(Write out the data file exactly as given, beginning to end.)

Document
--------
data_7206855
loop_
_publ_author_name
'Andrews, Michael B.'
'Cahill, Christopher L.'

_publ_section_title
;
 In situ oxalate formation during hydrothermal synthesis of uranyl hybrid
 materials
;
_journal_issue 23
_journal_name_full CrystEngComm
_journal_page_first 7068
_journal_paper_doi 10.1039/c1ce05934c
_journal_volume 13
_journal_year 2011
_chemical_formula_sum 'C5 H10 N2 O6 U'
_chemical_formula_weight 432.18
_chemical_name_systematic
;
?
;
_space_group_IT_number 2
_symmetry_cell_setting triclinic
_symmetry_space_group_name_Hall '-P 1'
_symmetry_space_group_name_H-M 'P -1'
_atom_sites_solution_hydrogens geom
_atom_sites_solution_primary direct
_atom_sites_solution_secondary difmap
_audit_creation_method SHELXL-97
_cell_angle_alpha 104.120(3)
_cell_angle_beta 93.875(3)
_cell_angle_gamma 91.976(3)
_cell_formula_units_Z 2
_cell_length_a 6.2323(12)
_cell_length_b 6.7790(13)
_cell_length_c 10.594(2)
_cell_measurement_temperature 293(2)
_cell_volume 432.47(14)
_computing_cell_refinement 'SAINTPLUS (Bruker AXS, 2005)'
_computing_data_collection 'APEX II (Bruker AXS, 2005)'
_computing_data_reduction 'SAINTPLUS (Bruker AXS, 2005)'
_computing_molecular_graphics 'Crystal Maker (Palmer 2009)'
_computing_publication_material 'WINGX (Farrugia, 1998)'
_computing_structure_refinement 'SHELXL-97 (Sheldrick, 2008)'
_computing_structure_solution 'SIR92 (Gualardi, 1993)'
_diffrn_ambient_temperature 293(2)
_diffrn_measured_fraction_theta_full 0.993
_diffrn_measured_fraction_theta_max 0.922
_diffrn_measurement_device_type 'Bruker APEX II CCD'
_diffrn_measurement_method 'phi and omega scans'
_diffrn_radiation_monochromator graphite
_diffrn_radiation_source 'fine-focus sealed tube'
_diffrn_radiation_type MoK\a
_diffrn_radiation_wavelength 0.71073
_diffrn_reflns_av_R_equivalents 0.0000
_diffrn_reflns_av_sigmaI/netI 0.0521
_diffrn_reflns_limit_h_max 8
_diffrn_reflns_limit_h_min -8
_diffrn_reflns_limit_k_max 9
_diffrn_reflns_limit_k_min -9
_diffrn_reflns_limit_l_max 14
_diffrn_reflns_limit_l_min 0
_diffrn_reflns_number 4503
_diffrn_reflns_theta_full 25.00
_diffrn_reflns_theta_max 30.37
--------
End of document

data_7206855
loop_
_publ_author_name
'Andrews, Michael B.'
'Cahill, Christopher L.'

_publ_section_title
;
 In situ oxalate formation during hydrothermal synthesis of uranyl hybrid
 materials
;
_journal_issue 23
_journal_name_full CrystEngComm
_journal_page_first 7068
_journal_paper_doi 10.1039/c1ce05934c
_journal_volume 13
_journal_year 2011
_chemical_formula_sum 'C5 H10 N2 O6 U'
_chemical_formula_weight 432.18
_chemical_name_systematic
;
?
;
_space_group_IT_number 2
_symmetry_cell_setting triclinic
_symmetry_space_group_name_Hall '-P 1'
_symmetry_space_group_name_H-M 'P -1'
_atom_sites_solution_hydrogens geom
_atom_sites_solution_primary direct
_atom_sites_solution_secondary difmap
_audit_creation_method SHELXL-97
_cell_angle_alpha 104.120(3)
_cell_angle_beta 93.875(3)
_cell_angle_gamma 91.976(3)
_cell_formula_units_Z 2
_cell_length_a 6.2323(12)
_cell_length_b 6.7790(13)
_cell_length_c 10.594(2)
_cell_measurement_temperature 293(2)
_cell_volume 432.47(14)
_computing_cell_refinement 'SAINTPLUS (Bruker AXS, 2005)'
_computing_data_collection 'APEX II (Bruker AXS, 2005)'
_computing_data_reduction 'SAINTPLUS (Bruker AXS, 2005)'
_computing_molecular_graphics 'Crystal Maker (Palmer 2009)'
_computing_publication_material 'WINGX (Farrugia, 1998)'
_computing_structure_refinement 'SHELXL-97 (Sheldrick, 2008)'
_computing_structure_solution 'SIR92 (Gualardi, 1993)'
_diffrn_ambient_temperature 293(2)
_diffrn_measured_fraction_theta_full 0.993
_diffrn_measured_fraction_theta_max 0.922
_diffrn_measurement_device_type 'Bruker APEX II CCD'
_diffrn_measurement_method 'phi and omega scans'
_diffrn_radiation_monochromator graphite
_diffrn_radiation_source 'fine-focus sealed tube'
_diffrn_radiation_type MoK\a
_diffrn_radiation_wavelength 0.71073
_diffrn_reflns_av_R_equivalents 0.0000
_diffrn_reflns_av_sigmaI/netI 0.0521
_diffrn_reflns_limit_h_max 8
_diffrn_reflns_limit_h_min -8
_diffrn_reflns_limit_k_max 9
_diffrn_reflns_limit_k_min -9
_diffrn_reflns_limit_l_max 14
_diffrn_reflns_limit_l_min 0
_diffrn_reflns_number 4503
_diffrn_reflns_theta_full 25.00
_diffrn_reflns_theta_max 30.37